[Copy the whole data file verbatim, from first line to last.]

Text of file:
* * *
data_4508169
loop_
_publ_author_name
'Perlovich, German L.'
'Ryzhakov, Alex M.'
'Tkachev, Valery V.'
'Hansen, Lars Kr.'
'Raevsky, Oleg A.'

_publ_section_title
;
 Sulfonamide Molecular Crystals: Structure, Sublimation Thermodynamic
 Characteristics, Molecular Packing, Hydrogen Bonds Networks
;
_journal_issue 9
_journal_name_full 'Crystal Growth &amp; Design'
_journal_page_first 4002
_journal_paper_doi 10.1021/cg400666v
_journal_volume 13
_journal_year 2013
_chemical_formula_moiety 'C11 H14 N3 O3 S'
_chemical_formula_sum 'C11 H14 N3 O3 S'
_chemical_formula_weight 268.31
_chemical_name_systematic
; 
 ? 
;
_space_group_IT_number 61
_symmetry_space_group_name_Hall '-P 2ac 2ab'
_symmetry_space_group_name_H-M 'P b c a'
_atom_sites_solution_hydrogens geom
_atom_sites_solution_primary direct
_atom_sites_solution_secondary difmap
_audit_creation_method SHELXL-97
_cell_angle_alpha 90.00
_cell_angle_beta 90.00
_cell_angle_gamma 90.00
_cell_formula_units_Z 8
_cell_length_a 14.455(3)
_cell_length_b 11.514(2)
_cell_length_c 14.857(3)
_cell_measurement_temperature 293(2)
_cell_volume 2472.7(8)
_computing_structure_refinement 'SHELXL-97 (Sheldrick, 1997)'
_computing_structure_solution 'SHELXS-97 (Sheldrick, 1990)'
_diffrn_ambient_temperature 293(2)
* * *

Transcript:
data_4508169
loop_
_publ_author_name
'Perlovich, German L.'
'Ryzhakov, Alex M.'
'Tkachev, Valery V.'
'Hansen, Lars Kr.'
'Raevsky, Oleg A.'

_publ_section_title
;
 Sulfonamide Molecular Crystals: Structure, Sublimation Thermodynamic
 Characteristics, Molecular Packing, Hydrogen Bonds Networks
;
_journal_issue 9
_journal_name_full 'Crystal Growth &amp; Design'
_journal_page_first 4002
_journal_paper_doi 10.1021/cg400666v
_journal_volume 13
_journal_year 2013
_chemical_formula_moiety 'C11 H14 N3 O3 S'
_chemical_formula_sum 'C11 H14 N3 O3 S'
_chemical_formula_weight 268.31
_chemical_name_systematic
; 
 ? 
;
_space_group_IT_number 61
_symmetry_space_group_name_Hall '-P 2ac 2ab'
_symmetry_space_group_name_H-M 'P b c a'
_atom_sites_solution_hydrogens geom
_atom_sites_solution_primary direct
_atom_sites_solution_secondary difmap
_audit_creation_method SHELXL-97
_cell_angle_alpha 90.00
_cell_angle_beta 90.00
_cell_angle_gamma 90.00
_cell_formula_units_Z 8
_cell_length_a 14.455(3)
_cell_length_b 11.514(2)
_cell_length_c 14.857(3)
_cell_measurement_temperature 293(2)
_cell_volume 2472.7(8)
_computing_structure_refinement 'SHELXL-97 (Sheldrick, 1997)'
_computing_structure_solution 'SHELXS-97 (Sheldrick, 1990)'
_diffrn_ambient_temperature 293(2)